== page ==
Fantastic article! When I was a young mother, the only viable work options for women with small children who did not want to throw themselves back into full-time work was to do a job share where two mothers split one job and those opportunities were few and far between. Thank you for covering this topic to address the fact that our leave policies are really only available to women of a certain class. There is so much change that needs to happen. It would help if we elect more women to public office and pass better policies that help working families.

  15. Ags Replied

    some food for thought! thanks for sharing your view. what do you suggest one does when there’s a gap in employment? I, for example, went back to work after longer maternity, but now I quit my job and am unemployed- taking tome to think, taking care of my toddler and doing Skillcrush in the meantime. .  :) any tips on how we could address this ‘time’/ ‘gap’ on LinkedIn? you kind of between jobs and not ready to startup employment yet, but I don’t want for LinkedIn crowd to think that I am having a break, because I am not!
    thanks a lot. 

    • Lauren Replied

      Great question, Ags! I think that if you’re in a certification program like Skillcrush (and you can put the date of your certification on your LinkedIn profile) you shouldn’t have a problem at all.

  16. Joelene Weeks Replied

    This is a great article! Timely for me as well! I’m just starting to get back in the job hunt game three years after having my daughter and having that gap on my resume hasn’t helped much. I just started attempting to teach myself how to code so that I can find a job I can do from home or on a flexible schedule. I live in a very rural area in Western North Carolina with a high unemployment and poverty rate. To find a decent paying job most folks have to commute to surrounding counties and even then good jobs are hard to come by. Add in the “pregnancy pause” and an already difficult job search becomes much harder. It wasn’t so long ago that women were expected to stay home with their kids and now we’re basically punished when we do.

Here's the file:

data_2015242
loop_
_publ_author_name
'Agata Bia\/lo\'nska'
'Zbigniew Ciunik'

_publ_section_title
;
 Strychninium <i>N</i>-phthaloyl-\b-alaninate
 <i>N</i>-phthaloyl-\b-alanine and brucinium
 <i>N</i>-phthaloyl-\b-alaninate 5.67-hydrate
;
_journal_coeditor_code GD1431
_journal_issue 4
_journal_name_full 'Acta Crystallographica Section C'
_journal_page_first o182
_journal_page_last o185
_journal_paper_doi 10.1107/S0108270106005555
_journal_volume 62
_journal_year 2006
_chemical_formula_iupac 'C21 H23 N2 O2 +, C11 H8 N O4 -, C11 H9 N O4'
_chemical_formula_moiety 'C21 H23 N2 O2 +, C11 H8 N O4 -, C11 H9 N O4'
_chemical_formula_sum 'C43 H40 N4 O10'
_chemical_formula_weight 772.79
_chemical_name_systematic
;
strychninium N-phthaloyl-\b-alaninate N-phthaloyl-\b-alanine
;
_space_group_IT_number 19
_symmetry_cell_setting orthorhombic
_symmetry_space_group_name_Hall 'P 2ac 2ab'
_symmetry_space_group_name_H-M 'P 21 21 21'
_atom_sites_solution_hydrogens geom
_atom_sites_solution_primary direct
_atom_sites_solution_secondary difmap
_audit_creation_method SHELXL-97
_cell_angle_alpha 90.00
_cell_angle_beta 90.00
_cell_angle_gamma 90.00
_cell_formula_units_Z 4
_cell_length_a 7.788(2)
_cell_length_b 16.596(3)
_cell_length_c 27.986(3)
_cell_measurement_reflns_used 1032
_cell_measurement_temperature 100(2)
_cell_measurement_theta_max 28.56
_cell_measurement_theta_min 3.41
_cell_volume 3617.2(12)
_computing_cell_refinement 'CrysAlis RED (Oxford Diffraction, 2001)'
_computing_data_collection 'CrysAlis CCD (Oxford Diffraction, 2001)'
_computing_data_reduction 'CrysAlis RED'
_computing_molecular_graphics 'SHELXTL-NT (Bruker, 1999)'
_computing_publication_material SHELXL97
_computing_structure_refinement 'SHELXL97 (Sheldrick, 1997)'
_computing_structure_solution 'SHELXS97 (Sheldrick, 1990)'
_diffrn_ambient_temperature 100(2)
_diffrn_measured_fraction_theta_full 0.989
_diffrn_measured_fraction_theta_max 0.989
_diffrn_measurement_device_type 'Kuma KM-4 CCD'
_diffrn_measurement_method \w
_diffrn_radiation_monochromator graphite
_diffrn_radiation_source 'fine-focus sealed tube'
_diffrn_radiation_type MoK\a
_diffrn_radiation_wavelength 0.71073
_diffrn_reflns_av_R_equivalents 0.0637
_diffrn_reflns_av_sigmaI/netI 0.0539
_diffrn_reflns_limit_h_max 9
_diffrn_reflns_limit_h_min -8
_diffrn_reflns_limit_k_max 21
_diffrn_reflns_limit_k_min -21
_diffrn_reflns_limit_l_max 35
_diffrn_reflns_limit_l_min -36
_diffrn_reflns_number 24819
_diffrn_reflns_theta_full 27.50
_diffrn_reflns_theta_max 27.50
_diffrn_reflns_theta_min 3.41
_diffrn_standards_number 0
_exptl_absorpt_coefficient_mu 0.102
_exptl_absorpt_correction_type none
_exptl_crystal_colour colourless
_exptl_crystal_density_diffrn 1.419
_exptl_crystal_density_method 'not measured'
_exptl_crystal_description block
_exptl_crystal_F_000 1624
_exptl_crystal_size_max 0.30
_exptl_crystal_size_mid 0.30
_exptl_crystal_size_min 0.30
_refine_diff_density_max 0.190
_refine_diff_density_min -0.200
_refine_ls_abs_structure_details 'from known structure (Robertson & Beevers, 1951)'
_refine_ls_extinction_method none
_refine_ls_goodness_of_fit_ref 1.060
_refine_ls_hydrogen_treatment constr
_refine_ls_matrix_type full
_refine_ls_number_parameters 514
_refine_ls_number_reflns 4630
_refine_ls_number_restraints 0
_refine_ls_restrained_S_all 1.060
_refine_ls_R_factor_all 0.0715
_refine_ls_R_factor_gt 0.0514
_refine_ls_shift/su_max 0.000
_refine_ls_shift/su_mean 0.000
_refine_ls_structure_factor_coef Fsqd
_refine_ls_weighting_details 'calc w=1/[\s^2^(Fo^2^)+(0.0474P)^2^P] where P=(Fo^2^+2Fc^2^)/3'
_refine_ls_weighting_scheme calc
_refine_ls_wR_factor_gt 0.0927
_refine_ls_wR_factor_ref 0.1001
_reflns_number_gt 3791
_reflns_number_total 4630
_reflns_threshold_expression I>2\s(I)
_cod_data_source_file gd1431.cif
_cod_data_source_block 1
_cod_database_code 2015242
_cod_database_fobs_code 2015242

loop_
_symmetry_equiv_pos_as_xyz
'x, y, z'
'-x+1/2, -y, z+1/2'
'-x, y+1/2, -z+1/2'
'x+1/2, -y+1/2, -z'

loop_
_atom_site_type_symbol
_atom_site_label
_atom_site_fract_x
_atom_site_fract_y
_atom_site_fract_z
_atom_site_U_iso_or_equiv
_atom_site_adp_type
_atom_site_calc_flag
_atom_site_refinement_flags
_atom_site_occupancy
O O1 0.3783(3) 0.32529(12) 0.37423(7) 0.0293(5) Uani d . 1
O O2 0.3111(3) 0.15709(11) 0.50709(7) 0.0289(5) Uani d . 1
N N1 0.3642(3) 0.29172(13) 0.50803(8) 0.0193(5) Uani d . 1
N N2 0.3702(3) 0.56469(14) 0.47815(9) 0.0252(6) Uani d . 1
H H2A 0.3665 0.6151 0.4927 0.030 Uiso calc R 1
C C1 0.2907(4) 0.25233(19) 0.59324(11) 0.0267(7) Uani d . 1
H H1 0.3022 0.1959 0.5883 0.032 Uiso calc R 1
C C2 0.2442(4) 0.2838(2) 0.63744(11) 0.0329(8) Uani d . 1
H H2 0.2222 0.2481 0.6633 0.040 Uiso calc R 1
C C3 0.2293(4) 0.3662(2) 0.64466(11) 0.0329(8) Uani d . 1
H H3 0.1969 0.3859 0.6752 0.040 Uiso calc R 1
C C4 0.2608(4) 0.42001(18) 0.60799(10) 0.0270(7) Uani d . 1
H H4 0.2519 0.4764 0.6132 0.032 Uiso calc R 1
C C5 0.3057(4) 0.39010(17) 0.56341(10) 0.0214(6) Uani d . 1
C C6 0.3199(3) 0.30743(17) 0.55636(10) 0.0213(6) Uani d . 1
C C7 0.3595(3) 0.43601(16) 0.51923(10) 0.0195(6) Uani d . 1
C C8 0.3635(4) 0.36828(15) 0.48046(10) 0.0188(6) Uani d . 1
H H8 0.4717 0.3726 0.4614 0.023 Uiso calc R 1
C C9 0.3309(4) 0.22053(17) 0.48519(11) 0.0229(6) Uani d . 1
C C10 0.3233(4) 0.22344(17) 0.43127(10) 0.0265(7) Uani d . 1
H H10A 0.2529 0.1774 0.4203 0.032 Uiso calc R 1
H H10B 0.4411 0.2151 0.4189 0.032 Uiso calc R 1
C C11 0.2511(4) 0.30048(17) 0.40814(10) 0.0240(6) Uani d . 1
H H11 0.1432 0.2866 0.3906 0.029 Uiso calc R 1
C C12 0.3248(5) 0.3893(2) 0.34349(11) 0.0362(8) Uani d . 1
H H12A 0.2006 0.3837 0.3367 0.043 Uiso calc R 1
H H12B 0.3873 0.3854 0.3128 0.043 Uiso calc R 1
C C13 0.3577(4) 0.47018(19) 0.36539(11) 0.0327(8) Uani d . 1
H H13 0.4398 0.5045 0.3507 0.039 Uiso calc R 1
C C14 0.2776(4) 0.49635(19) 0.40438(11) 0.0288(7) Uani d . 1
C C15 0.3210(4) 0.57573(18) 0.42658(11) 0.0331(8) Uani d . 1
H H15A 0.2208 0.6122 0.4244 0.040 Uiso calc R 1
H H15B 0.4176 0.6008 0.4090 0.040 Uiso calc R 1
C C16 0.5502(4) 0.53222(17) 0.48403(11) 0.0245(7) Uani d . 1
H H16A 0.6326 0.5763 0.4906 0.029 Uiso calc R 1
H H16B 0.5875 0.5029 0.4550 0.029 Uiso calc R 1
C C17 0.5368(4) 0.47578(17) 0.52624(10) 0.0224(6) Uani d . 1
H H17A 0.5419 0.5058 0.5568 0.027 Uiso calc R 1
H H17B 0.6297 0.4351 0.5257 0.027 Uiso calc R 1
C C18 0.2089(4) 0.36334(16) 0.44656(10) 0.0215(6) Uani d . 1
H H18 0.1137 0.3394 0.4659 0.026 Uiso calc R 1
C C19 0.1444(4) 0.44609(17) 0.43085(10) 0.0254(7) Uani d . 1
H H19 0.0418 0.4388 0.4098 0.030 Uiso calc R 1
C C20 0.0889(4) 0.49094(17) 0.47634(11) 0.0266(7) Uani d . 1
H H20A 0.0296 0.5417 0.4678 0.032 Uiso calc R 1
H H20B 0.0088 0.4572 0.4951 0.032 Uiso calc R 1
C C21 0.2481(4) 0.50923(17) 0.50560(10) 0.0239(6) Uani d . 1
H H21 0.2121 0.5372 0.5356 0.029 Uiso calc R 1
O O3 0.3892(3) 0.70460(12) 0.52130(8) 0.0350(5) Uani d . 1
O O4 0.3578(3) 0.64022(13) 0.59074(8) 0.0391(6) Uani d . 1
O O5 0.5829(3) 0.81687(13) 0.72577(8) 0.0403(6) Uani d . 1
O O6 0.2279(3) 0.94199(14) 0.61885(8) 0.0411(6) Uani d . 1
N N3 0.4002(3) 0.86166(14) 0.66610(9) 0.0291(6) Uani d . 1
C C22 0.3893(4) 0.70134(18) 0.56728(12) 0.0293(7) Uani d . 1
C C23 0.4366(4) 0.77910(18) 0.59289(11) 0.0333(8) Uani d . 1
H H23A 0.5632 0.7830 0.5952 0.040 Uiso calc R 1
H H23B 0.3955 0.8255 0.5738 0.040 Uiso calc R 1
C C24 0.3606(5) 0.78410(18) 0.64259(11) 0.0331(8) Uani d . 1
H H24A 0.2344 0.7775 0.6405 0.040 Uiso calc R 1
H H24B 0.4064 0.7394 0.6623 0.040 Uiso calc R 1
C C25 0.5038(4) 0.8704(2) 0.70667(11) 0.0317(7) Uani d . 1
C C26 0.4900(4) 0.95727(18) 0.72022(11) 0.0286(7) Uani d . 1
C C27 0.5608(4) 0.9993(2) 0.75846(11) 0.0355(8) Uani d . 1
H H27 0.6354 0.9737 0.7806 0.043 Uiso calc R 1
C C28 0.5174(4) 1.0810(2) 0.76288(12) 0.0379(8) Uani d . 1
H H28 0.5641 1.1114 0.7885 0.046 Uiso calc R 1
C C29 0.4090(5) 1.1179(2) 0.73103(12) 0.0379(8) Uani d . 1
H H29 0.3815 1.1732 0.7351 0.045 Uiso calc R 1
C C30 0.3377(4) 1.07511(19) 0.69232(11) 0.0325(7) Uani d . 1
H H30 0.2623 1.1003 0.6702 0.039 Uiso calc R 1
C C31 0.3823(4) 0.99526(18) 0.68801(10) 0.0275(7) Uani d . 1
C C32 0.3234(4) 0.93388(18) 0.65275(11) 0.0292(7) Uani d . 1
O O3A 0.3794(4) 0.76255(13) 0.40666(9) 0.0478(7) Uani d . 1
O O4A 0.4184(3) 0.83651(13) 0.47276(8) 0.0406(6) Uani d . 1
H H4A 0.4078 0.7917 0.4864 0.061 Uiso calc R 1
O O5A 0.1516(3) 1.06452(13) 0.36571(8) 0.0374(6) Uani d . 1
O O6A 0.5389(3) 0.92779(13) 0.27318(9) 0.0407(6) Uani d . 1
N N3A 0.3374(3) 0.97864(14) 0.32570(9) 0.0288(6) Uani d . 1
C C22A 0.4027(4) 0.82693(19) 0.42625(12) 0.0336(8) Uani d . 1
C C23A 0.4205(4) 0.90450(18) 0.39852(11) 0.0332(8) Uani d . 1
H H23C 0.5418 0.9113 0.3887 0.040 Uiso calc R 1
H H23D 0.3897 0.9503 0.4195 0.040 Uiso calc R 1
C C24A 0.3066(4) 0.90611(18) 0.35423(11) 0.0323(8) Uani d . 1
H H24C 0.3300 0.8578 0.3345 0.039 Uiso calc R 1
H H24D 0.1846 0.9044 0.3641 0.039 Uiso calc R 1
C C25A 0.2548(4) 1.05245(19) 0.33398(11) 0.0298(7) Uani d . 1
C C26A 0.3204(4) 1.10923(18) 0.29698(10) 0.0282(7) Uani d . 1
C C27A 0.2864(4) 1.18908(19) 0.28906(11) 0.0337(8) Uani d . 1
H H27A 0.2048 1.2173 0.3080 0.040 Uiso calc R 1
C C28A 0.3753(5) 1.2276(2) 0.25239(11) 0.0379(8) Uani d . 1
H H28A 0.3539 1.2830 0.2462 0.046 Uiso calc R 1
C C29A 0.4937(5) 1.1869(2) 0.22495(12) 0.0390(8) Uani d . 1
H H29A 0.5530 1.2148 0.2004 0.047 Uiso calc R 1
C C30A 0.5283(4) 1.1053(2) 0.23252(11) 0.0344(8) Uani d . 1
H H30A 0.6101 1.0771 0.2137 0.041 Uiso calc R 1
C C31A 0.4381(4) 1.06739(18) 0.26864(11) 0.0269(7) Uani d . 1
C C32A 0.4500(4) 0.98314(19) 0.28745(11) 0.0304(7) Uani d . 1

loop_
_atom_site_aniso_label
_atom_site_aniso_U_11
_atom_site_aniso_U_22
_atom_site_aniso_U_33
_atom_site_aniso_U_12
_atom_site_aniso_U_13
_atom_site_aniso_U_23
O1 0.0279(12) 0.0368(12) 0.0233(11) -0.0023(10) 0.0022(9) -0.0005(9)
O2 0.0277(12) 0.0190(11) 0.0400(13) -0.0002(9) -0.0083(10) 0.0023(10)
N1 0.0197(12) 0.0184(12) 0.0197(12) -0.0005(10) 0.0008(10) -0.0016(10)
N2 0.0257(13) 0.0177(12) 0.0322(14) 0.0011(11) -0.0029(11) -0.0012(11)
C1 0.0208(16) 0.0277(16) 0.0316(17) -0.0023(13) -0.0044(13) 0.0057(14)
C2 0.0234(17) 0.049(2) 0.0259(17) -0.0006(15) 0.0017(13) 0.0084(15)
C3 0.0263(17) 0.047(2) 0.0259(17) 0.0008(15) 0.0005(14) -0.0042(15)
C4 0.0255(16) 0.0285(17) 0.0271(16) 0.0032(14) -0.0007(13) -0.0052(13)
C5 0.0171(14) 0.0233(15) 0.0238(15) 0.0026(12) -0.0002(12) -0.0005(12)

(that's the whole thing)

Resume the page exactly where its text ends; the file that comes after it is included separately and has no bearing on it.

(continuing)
• Lauren Replied

      YES. That’s a great point, Joelene. We have lots of students who are in rural areas and taking classes with us for exactly the same reason. Thanks for sharing your story :)

      • Julz Replied

        Great stfuf, you helped me out so much!

    • Jeana Replied

      Well done arcilte that. I’ll make sure to use it wisely.

  17. Libby Espeland Replied

    This is absolutely fabulous! I completely agree that this idea has sparked much-needed conversation and brought visibility to an issue that has long been ignored or swept under the rug. But I disagree with this idea of “logging a pause” as a way to speak to future career health or that it offers any major career support otherwise for American families. It’s exciting to see a shift in the conversation surrounding this issue and absolutely love your viewpoint here. Bravo, Lauren!

      • Dahrann Replied

        That’s not just the best anrsew. It’s the bestest answer!